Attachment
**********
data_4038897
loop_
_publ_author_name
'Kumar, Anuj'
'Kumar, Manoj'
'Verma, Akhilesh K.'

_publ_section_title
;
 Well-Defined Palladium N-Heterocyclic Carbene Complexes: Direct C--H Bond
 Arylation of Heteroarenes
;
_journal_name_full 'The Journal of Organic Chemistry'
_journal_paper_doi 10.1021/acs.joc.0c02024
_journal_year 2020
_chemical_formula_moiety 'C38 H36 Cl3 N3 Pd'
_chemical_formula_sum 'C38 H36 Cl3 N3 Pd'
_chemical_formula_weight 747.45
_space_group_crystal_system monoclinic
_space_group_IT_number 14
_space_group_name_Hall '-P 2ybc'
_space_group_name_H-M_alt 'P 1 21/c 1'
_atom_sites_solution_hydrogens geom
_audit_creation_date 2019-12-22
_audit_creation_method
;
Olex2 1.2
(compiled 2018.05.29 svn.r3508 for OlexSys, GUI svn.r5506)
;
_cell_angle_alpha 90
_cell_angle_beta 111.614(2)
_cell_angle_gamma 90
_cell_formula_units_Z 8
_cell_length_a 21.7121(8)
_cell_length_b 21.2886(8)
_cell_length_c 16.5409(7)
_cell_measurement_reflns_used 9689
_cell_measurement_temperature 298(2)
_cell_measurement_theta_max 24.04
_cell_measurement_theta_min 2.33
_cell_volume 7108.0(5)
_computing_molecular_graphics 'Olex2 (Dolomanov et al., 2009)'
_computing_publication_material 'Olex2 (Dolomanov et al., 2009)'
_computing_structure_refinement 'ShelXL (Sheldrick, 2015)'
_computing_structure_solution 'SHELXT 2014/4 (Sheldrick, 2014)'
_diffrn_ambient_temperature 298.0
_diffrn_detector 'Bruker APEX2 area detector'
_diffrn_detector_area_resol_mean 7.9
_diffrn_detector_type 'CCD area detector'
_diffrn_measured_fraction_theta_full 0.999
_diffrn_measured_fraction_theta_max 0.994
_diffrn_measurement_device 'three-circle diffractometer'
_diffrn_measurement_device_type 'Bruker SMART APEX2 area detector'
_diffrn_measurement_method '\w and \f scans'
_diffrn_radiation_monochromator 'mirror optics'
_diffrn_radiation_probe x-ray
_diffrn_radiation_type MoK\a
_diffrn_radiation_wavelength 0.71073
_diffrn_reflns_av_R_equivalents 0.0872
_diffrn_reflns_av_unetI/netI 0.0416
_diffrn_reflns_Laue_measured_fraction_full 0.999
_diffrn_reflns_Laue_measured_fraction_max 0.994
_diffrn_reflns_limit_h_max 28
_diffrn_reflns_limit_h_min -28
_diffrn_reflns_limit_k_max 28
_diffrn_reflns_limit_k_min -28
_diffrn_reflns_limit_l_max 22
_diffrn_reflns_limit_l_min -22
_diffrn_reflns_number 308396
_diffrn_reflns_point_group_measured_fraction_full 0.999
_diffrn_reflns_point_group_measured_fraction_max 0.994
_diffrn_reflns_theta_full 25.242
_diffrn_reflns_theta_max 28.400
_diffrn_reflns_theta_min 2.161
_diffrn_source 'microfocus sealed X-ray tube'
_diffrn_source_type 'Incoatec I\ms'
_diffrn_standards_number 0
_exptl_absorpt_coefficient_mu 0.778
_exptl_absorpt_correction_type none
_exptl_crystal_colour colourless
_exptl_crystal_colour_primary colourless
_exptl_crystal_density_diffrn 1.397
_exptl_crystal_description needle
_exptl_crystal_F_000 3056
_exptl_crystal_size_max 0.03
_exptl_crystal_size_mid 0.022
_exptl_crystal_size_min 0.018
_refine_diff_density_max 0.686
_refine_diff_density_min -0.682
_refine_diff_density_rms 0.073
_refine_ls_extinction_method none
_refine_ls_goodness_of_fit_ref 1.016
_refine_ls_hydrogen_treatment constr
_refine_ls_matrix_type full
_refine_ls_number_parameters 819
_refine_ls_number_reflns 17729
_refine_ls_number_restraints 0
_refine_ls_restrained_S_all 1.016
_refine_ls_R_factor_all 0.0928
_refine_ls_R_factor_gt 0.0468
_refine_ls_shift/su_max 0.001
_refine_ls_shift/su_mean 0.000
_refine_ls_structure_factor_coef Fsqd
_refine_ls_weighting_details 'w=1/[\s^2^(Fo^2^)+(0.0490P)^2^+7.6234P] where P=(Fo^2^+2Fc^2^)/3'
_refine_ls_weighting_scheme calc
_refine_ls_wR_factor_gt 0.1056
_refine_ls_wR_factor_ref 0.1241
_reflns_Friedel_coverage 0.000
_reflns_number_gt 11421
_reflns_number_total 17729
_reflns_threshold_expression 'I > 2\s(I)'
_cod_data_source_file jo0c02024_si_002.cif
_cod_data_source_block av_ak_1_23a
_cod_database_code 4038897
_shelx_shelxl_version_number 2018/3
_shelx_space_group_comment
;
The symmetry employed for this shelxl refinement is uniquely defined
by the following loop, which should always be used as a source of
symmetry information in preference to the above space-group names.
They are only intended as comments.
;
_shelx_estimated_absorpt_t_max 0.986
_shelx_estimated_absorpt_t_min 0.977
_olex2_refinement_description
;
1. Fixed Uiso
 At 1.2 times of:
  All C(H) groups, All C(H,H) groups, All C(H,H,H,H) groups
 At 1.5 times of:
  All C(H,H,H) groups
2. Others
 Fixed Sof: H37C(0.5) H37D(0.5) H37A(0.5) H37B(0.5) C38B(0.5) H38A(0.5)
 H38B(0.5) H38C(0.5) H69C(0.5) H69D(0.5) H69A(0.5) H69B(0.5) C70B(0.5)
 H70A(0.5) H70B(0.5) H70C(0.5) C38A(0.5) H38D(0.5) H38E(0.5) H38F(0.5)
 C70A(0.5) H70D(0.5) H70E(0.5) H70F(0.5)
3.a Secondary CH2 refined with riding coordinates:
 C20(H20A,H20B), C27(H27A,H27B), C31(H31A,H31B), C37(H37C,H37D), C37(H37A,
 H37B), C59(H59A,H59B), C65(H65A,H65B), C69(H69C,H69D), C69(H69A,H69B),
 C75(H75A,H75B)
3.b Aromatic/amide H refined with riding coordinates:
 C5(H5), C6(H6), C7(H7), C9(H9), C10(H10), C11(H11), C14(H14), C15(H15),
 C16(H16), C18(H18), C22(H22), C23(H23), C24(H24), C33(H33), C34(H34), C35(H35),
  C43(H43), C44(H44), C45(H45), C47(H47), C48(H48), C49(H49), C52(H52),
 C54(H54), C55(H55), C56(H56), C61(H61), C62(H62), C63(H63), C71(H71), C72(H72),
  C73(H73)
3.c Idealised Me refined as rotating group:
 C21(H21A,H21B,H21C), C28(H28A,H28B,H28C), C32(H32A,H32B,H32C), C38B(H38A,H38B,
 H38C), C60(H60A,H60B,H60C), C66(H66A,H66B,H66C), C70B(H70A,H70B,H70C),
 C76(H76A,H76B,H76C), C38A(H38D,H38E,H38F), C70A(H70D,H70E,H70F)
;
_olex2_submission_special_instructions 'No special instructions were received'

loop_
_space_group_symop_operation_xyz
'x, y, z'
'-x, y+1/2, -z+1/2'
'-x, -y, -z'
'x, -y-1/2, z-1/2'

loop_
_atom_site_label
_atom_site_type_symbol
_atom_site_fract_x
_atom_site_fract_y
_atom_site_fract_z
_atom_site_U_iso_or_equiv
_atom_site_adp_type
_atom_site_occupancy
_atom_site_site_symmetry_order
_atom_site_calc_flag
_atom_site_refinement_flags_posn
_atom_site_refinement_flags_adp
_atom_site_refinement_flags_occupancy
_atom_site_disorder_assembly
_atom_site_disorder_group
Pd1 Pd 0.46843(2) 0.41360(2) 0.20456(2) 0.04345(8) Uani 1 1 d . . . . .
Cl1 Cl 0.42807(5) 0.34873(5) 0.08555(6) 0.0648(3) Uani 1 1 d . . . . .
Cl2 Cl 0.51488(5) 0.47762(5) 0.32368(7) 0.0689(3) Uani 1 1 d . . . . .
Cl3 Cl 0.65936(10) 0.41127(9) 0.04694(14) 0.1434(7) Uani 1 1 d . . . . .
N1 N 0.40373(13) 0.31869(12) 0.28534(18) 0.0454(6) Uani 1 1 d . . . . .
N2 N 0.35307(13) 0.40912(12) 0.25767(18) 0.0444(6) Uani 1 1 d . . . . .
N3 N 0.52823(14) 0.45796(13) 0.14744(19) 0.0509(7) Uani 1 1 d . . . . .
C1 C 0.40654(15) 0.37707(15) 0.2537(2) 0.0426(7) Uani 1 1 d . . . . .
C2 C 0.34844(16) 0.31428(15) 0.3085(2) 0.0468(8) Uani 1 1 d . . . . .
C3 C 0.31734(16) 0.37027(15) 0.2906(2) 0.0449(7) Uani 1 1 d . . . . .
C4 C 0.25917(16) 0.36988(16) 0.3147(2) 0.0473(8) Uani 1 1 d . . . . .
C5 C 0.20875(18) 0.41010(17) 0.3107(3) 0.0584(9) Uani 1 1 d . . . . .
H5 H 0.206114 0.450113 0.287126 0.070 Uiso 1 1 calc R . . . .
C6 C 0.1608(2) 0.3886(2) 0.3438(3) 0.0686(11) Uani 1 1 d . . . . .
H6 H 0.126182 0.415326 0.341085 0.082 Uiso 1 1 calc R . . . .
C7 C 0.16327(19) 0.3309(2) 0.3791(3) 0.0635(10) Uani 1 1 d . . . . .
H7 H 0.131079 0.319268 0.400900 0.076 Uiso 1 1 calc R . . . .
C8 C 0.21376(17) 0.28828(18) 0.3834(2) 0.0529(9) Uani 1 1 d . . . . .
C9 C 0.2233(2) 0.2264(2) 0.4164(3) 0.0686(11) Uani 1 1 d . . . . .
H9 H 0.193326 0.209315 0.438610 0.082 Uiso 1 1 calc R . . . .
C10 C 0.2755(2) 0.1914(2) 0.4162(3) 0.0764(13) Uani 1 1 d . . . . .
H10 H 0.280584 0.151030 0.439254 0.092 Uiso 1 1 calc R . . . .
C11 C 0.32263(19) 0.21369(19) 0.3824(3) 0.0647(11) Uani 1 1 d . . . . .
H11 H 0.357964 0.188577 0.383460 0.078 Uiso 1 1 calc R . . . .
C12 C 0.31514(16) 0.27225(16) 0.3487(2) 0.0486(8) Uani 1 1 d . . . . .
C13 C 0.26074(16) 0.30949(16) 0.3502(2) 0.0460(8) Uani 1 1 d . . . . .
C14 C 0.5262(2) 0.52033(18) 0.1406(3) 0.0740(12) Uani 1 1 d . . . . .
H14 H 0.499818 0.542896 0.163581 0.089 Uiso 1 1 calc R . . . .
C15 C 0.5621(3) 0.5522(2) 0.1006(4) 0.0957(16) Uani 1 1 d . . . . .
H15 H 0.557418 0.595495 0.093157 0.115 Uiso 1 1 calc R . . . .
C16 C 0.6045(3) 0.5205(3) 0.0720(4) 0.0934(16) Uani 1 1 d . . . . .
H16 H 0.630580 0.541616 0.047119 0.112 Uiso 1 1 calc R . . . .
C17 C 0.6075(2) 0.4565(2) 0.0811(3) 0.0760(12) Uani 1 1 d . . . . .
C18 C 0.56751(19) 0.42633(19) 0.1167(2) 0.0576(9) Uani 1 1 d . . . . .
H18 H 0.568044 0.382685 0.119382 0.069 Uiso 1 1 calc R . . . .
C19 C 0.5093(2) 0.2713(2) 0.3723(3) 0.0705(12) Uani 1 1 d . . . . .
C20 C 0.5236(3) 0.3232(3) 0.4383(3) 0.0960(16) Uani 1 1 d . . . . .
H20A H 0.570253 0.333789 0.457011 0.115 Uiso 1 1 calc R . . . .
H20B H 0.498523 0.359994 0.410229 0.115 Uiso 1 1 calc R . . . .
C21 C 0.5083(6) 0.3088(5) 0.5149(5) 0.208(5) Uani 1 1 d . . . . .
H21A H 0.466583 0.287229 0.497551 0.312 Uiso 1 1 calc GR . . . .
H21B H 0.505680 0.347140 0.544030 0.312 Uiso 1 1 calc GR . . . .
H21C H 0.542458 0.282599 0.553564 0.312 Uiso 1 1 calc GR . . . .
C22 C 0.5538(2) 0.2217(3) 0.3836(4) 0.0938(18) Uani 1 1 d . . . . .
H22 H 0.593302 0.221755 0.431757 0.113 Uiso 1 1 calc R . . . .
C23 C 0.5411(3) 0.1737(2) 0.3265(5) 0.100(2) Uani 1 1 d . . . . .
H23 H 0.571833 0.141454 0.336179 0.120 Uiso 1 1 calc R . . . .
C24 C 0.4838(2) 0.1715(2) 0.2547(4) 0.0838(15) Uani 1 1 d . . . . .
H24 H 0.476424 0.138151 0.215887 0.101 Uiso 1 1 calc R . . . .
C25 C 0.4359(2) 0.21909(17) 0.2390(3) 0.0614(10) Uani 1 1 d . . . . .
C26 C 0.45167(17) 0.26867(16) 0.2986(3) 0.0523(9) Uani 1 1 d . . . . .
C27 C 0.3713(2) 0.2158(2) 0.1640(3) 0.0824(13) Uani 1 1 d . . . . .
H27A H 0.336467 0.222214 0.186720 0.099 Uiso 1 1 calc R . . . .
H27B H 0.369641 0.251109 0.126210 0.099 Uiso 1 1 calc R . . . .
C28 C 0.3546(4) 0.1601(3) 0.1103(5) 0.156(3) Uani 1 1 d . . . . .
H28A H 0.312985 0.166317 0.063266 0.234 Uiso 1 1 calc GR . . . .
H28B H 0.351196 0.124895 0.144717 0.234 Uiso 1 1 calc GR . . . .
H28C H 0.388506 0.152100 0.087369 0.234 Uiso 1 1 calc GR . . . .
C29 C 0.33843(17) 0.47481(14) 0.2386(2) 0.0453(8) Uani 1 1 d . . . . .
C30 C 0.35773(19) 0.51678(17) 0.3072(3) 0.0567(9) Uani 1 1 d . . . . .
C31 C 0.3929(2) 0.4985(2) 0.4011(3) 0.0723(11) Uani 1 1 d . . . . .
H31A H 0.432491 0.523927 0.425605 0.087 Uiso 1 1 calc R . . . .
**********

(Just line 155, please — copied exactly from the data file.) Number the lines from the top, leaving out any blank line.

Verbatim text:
'-x, y+1/2, -z+1/2'